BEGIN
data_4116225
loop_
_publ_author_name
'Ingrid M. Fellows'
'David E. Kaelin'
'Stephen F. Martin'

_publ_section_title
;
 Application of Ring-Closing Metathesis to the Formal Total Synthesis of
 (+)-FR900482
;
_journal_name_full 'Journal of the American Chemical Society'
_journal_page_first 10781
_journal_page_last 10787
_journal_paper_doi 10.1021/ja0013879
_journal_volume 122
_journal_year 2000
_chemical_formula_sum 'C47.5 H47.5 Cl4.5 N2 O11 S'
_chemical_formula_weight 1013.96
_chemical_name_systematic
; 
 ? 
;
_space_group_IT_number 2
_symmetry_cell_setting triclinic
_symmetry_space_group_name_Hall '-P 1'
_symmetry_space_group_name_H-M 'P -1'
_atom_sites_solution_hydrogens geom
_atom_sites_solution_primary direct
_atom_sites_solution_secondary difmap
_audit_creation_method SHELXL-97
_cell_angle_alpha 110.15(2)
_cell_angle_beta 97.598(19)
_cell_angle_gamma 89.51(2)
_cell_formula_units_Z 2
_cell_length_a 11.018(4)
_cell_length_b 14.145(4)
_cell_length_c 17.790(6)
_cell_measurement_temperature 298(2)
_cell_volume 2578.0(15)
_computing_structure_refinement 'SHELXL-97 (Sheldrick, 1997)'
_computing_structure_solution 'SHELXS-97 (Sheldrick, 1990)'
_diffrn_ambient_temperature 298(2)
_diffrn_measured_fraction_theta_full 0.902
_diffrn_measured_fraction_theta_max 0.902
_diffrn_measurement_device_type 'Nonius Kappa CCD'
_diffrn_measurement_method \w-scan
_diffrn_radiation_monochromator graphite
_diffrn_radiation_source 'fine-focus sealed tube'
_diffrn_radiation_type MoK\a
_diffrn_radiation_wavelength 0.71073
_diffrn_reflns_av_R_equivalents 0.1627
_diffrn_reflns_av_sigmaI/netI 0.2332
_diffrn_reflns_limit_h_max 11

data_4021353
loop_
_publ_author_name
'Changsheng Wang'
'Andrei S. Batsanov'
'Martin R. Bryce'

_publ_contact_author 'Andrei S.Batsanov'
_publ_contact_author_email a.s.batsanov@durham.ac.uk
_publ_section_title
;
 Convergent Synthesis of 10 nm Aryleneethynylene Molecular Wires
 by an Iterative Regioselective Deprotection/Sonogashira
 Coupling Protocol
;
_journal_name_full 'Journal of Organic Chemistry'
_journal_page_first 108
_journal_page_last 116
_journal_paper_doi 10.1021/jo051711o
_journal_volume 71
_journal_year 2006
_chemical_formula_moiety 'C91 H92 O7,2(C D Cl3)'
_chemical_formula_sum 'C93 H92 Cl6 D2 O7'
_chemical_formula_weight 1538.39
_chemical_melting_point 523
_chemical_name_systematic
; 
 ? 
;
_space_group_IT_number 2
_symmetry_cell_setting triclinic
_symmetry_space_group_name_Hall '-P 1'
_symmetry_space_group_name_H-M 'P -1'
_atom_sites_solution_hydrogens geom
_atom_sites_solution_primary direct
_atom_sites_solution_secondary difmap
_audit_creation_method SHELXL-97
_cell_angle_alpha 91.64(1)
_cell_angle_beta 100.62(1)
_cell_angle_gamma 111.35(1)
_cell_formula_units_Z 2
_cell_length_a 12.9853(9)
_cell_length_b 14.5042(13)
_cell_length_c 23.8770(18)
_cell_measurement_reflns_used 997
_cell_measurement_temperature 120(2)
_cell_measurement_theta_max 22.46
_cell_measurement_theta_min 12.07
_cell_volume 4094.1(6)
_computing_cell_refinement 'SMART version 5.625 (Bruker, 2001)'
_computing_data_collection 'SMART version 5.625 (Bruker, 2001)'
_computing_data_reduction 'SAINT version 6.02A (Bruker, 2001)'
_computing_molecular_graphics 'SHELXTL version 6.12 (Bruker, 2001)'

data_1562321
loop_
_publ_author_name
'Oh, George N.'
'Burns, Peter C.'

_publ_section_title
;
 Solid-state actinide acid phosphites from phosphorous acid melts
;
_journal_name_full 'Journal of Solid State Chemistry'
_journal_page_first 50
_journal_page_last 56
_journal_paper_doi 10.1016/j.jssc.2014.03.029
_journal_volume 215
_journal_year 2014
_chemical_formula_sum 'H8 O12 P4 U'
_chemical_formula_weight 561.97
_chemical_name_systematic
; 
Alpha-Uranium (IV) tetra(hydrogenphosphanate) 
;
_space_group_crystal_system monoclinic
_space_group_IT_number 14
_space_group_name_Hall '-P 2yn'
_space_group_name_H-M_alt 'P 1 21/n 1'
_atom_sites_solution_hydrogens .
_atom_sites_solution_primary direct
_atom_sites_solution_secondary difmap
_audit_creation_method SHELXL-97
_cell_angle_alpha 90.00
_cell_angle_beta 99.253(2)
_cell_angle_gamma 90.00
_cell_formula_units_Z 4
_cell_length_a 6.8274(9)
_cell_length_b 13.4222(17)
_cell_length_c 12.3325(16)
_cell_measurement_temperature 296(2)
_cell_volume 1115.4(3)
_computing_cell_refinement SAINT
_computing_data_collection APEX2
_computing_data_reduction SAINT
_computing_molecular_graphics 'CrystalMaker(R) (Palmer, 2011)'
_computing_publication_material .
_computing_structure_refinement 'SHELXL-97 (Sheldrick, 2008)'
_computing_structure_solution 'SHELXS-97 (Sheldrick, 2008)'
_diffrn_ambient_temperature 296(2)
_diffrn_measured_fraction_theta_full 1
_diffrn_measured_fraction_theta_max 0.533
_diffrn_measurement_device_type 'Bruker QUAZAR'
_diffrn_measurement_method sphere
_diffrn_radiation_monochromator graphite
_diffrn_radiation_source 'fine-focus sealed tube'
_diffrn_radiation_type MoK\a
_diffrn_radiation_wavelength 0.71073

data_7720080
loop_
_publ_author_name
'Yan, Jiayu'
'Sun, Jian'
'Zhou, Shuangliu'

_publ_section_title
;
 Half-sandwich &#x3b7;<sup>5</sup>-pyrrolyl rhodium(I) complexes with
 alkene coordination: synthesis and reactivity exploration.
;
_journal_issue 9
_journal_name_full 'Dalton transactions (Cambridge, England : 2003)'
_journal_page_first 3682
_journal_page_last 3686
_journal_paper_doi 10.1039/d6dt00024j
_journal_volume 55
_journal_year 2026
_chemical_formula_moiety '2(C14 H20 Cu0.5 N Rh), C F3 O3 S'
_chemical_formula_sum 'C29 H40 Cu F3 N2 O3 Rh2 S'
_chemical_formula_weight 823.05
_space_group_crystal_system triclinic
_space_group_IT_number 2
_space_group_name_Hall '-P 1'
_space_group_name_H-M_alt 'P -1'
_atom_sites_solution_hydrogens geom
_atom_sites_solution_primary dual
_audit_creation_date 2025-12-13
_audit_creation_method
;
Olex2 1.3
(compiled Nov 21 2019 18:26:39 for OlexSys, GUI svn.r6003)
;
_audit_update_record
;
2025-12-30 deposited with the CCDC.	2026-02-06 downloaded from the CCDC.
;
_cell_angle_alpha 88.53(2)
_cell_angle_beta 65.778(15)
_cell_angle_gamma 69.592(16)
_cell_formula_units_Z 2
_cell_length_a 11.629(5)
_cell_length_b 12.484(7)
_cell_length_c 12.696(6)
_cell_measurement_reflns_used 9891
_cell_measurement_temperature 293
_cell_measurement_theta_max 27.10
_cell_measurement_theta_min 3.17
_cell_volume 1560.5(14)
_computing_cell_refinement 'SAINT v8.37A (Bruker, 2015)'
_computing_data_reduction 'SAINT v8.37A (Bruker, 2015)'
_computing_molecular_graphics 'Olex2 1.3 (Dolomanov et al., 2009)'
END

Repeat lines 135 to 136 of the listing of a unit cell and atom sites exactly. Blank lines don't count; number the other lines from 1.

_audit_creation_method SHELXL-97
_cell_angle_alpha 90.00